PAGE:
Entirely north of the Arctic Circle, in the center of the Brooks Range, this park, at 8.2 million acres, is the size of four Yellowstones. It includes the Endicott Mountains to the east and the Schwatka Mountains to the southwest, with the staggeringly sharp and dramatic Arrigetch Peaks in between. To the north lies a sampling of the Arctic foothills, with their colorful tilted sediments and pale green tundra. Lovely lakes are cupped in the mountains and in the tundra.
This landscape, the ultimate wilderness, captured the heart of Arctic explorer and conservationist Robert Marshall in the 1930s. Accompanied by local residents, Marshall explored much of the region now included within Gates and named many of its features, including Frigid Crag and Boreal Mountain, two peaks on either side of the North Fork Koyukuk River. These were the original "gates" for which the park is named.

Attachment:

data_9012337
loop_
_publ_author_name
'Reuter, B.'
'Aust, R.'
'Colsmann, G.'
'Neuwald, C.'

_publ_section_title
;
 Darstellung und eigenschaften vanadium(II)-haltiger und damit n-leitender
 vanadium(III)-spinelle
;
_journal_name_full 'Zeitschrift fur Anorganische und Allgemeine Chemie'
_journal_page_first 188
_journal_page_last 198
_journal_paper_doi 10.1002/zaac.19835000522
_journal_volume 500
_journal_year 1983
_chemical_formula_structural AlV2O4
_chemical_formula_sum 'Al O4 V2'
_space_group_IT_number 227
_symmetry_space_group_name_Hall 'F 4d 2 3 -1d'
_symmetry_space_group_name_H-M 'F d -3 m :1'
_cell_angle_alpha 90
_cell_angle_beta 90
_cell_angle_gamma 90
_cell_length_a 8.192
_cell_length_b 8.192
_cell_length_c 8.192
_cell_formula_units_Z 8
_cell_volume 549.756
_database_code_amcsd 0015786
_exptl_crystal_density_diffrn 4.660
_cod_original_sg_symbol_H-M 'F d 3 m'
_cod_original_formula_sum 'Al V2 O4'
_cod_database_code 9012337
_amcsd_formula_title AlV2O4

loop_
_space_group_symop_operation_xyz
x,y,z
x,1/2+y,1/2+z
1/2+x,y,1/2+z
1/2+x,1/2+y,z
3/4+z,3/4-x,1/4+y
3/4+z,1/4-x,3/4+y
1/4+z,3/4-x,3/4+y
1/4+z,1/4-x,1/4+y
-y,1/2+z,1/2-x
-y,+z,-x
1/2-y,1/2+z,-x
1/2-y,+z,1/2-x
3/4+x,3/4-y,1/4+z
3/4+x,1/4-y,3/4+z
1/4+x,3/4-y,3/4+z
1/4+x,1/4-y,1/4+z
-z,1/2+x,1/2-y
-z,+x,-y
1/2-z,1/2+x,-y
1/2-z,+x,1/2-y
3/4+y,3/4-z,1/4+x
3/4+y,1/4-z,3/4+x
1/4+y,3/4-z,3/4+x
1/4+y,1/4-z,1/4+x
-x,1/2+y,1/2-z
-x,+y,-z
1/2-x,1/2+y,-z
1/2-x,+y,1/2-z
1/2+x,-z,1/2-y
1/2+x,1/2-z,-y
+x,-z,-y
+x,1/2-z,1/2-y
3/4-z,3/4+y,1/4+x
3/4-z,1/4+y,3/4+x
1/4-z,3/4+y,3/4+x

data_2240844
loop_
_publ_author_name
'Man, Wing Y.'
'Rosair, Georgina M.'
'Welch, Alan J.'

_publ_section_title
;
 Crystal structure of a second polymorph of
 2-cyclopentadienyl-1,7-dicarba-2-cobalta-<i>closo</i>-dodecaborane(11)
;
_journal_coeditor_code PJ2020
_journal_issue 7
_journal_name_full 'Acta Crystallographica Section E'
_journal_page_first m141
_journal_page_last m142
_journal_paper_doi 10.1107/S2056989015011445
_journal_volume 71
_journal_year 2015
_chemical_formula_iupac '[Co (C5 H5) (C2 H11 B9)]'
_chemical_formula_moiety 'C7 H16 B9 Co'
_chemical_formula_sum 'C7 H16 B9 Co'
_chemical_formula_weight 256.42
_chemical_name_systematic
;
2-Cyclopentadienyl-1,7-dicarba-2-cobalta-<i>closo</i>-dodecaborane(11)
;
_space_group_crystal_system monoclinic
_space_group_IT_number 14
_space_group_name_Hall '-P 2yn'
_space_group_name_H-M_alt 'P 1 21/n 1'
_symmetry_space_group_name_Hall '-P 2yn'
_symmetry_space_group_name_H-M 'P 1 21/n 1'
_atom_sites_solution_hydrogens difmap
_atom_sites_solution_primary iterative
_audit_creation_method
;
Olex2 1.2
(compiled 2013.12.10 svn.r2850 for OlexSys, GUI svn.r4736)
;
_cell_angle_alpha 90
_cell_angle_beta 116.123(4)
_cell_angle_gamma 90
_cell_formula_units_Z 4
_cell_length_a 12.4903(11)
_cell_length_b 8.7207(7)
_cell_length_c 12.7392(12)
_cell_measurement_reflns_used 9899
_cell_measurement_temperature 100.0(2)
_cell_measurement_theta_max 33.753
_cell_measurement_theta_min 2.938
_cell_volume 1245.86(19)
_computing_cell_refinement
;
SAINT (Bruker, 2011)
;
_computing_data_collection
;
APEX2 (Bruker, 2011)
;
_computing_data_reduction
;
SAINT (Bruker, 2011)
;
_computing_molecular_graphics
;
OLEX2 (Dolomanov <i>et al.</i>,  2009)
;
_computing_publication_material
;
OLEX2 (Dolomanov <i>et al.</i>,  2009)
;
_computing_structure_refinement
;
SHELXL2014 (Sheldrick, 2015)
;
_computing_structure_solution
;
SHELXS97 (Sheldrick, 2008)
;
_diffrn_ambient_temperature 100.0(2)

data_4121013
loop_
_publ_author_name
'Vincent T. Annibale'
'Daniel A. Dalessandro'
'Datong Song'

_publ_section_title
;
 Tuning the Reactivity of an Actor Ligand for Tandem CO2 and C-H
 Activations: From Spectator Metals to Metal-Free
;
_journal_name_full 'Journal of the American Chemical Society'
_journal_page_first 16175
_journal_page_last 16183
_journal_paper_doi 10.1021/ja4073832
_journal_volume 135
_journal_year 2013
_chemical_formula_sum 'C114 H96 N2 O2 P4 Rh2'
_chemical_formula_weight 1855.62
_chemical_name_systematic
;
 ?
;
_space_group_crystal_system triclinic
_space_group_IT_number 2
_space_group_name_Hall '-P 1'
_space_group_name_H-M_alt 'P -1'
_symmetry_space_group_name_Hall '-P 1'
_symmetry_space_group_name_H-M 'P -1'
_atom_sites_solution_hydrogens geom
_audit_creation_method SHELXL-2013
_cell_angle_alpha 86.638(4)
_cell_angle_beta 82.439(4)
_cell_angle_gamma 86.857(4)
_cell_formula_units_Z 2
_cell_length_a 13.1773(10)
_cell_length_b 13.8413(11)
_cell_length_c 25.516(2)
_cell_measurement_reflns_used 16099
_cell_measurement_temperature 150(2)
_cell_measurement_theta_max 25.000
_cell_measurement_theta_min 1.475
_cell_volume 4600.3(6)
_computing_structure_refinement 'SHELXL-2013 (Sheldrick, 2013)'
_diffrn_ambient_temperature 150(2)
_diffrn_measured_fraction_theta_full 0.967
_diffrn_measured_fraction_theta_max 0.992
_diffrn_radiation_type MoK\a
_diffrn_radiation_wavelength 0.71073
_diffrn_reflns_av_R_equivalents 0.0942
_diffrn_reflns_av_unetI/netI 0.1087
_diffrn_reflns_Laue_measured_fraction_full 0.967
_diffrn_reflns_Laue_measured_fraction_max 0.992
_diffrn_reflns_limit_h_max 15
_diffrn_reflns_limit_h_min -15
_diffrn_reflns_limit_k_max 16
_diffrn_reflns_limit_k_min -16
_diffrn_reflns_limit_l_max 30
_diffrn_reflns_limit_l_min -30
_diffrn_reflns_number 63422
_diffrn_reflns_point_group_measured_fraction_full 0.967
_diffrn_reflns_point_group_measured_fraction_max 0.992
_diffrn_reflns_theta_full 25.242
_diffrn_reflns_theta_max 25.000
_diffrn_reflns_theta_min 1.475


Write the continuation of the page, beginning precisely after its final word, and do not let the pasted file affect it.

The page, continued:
Wildlife known to inhabit the park includes barren-ground caribou, grizzlies,
wolves, musk oxen, moose, Dall sheep, wolverines, and smaller mammals and birds. The communities of Bettles and Anaktuvuk Pass are access points for Gates of the Arctic, which has no developed trails, campgrounds, or other visitor facilities (though there is a wilderness lodge on private land within the park). You can fly into Bettles commercially and charter an air taxi into the park or hike directly out of Anaktuvuk Pass. The Park Service has rangers stationed in both Bettles and Anaktuvuk Pass; they can provide information for those entering the wilderness, including the mandatory orientation films and bear-proof canisters for food storage.
Alaska, United States
907-692–5494-in Bettles; 907-661–3520-in Anaktuvuk Pass (this station is sometimes unmanned); 907-678–5209-in Coldfoot (open seasonally)